Enjoy eating out

Eating out can be a nightmare for someone who wants to eat heart healthy.

Restaurants often load their food with fats, sodium and sugar to appease the taste buds of customers.

“When preparing to dine out, visit the website to help identify the healthiest choices,” Bliznik said. “Select foods that are steamed in their own juice, broiled baked, roasted, poached or lightly sauteed, rather than breaded or fried.”

Trim visible fat from meat and poultry, and leave off butter, gravy and cream sauces.

Sabo says to leave condiments at the end of the table. They are often high in sugar and salt, he says. Even some vegetarian dishes can be high in sodium, including hummus.

“If you’re ordering pizza, get one without tons of meat, and add vegetables,” he said. “If you get soup, make sure it’s just one cup of soup, and always be careful of drinks. Even some alcoholic drinks are very high in sodium.”

Raw salads and grilled chicken breasts are often the safest way to go, he said.

Bliznik suggests if you order a salad, to ask for the dressing on the side and use only a small amount for flavor.

“If you ask for the high fat ingredients on the side, you can control the amount you choose to consume or avoid the temptation, and eliminate those items from your order,” she said.

One of the worst things you can do is supersize your order.

“This can increase the amount of fat, sodium, sugars and calories you consume,” Bliznik said.

Develop a habit

“The best way to limit non-heart healthy foods is to first develop a heart healthy habit,” Sabo said.

That includes eating lower fat/cholesterol and low-sodium foods, and eating high fiber, he said.

“It takes about eight to 12 weeks from research to be able to initiate a lower sodium habit,” he said. “So don’t expect overnight results with flavor, unless food is adjusted with flavor enhancing techniques.”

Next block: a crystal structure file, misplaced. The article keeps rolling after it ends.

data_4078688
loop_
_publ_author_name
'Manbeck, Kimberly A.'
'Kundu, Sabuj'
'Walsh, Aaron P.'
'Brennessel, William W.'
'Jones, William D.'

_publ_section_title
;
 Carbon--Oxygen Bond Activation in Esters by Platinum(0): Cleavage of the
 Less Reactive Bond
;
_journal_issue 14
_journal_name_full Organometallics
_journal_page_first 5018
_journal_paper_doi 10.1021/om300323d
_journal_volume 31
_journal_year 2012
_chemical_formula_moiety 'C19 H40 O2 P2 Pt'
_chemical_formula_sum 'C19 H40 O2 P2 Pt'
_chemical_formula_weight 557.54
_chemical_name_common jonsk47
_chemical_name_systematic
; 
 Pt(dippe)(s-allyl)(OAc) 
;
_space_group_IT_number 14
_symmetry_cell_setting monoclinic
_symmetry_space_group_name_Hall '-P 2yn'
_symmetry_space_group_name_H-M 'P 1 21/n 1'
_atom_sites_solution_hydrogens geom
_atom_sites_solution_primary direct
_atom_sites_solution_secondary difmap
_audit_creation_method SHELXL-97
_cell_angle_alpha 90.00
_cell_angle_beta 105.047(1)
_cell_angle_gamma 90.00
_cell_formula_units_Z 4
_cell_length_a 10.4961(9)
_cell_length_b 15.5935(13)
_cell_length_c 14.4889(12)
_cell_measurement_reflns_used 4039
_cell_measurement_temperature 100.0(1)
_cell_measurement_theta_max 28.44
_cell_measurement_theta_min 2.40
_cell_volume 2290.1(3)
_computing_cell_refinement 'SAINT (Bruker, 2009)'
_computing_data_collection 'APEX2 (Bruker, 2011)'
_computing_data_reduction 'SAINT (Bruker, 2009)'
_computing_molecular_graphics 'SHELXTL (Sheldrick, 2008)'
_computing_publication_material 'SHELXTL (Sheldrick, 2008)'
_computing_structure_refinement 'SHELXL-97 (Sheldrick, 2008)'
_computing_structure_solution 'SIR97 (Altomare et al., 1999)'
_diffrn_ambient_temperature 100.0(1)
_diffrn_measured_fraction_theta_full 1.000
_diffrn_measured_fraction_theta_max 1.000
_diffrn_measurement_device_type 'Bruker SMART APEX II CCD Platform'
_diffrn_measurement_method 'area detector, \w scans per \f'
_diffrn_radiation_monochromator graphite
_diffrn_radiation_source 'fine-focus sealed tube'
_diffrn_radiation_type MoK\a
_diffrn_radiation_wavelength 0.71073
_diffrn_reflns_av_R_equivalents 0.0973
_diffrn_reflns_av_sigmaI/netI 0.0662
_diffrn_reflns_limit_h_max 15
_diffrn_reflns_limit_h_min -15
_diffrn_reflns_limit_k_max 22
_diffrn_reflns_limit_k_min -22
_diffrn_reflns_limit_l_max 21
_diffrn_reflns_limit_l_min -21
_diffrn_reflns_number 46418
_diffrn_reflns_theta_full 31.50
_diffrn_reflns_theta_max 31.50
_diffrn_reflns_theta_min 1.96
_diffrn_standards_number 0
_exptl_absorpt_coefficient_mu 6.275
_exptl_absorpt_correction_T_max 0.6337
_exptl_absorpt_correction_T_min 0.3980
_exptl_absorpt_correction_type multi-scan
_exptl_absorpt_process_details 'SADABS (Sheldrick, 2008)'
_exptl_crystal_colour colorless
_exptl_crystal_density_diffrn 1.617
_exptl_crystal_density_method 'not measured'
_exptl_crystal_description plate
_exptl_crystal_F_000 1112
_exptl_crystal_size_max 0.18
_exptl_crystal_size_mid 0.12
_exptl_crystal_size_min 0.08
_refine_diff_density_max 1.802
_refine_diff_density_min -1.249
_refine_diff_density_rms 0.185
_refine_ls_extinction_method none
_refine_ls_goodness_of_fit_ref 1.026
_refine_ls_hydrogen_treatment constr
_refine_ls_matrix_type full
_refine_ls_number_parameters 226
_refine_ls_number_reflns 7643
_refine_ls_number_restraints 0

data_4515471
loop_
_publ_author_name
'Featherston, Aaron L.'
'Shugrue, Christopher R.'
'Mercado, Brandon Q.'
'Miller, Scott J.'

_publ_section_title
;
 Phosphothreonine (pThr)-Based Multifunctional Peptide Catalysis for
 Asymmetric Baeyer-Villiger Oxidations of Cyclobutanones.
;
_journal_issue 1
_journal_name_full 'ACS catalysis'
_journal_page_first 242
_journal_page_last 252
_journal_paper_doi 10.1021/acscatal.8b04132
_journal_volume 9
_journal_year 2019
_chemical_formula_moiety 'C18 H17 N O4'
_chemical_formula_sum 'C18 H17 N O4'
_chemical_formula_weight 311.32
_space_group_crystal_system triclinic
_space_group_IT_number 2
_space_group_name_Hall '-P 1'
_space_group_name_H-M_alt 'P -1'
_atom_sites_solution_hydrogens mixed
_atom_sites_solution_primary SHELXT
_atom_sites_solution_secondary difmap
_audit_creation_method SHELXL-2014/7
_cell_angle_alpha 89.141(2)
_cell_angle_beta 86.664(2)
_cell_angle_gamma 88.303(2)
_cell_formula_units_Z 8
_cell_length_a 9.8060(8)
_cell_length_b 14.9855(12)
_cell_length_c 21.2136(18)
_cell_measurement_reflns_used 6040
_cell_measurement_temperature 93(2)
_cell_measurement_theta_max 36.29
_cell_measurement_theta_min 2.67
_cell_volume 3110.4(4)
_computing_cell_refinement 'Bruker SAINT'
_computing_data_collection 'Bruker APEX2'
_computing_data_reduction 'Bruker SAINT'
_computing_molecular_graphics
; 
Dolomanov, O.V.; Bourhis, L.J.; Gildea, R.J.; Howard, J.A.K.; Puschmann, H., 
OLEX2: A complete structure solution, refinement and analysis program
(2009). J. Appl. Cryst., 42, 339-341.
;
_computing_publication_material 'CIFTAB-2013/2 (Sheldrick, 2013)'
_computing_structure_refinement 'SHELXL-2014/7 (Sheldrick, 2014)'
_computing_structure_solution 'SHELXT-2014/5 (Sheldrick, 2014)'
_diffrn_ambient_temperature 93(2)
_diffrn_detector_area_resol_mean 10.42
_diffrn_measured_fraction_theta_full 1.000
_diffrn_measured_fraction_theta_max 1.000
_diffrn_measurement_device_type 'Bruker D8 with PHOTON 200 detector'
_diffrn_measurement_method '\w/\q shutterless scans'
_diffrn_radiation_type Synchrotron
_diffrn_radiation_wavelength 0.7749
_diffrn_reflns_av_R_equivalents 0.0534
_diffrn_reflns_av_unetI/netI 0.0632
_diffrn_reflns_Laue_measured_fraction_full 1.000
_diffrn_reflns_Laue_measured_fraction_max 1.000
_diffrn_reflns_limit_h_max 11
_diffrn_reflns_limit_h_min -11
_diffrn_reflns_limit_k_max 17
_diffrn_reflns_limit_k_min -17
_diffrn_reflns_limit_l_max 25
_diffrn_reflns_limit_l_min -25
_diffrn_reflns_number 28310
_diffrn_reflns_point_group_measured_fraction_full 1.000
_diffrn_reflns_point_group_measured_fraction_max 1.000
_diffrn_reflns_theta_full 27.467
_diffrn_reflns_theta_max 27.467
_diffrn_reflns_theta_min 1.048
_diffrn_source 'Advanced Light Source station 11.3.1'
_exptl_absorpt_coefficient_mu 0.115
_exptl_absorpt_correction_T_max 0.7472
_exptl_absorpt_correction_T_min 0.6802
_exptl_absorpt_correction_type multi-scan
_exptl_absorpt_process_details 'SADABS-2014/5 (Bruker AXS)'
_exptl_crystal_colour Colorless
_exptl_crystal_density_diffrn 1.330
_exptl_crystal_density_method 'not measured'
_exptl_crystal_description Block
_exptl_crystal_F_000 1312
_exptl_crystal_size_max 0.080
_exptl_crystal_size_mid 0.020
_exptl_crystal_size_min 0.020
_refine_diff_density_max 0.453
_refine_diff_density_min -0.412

To help get you over that hump of resisting the taste of salt in foods, try using fresh citrus, such as lemon, lime and freshly squeezed orange juice.

Flavor foods with liquid smoke, which is sold in most large grocery chain stores and typically has lower sodium, and use fresh herbs or spices. Even commercially-prepared sodium-free items like Mrs. Dash are OK to use, Sabo said.

“Use chicken, beef and fish stock flavoring like the Minor’s brand, and no added-sodium packets like Herb Ox,” he said.

Watch hydrogenated fats as well, such as stick margarines, butter, lard and shortening, and trans fats that contribute to heart disease, Bliznik said.

One of the most important habits to develop is recognizing portion size, Sabo says.

As someone who works with heart patients, he often sees patients boast that they eat low-sodium foods. But when questioned further, Sabo discovers they ate multiple servings – essentially eliminating the benefit of the food being low in sodium.

But don’t always resist temptation

When you think of certain foods as “off limits,” you may feel like a failure if you start craving them and give in to temptation, Bliznik said.

“Maybe try only one of those ‘faves,’ watch portion size and limit it to a special occasional treat,” she said.

Dark chocolate – when eaten in moderation – can provide antioxidants that are good for the body, and even some salts are better than others.

Commercially-prepared salts are stripped of their minerals, but pure salts such as Himalayan Crystal Salt is free of toxins and is lower in sodium.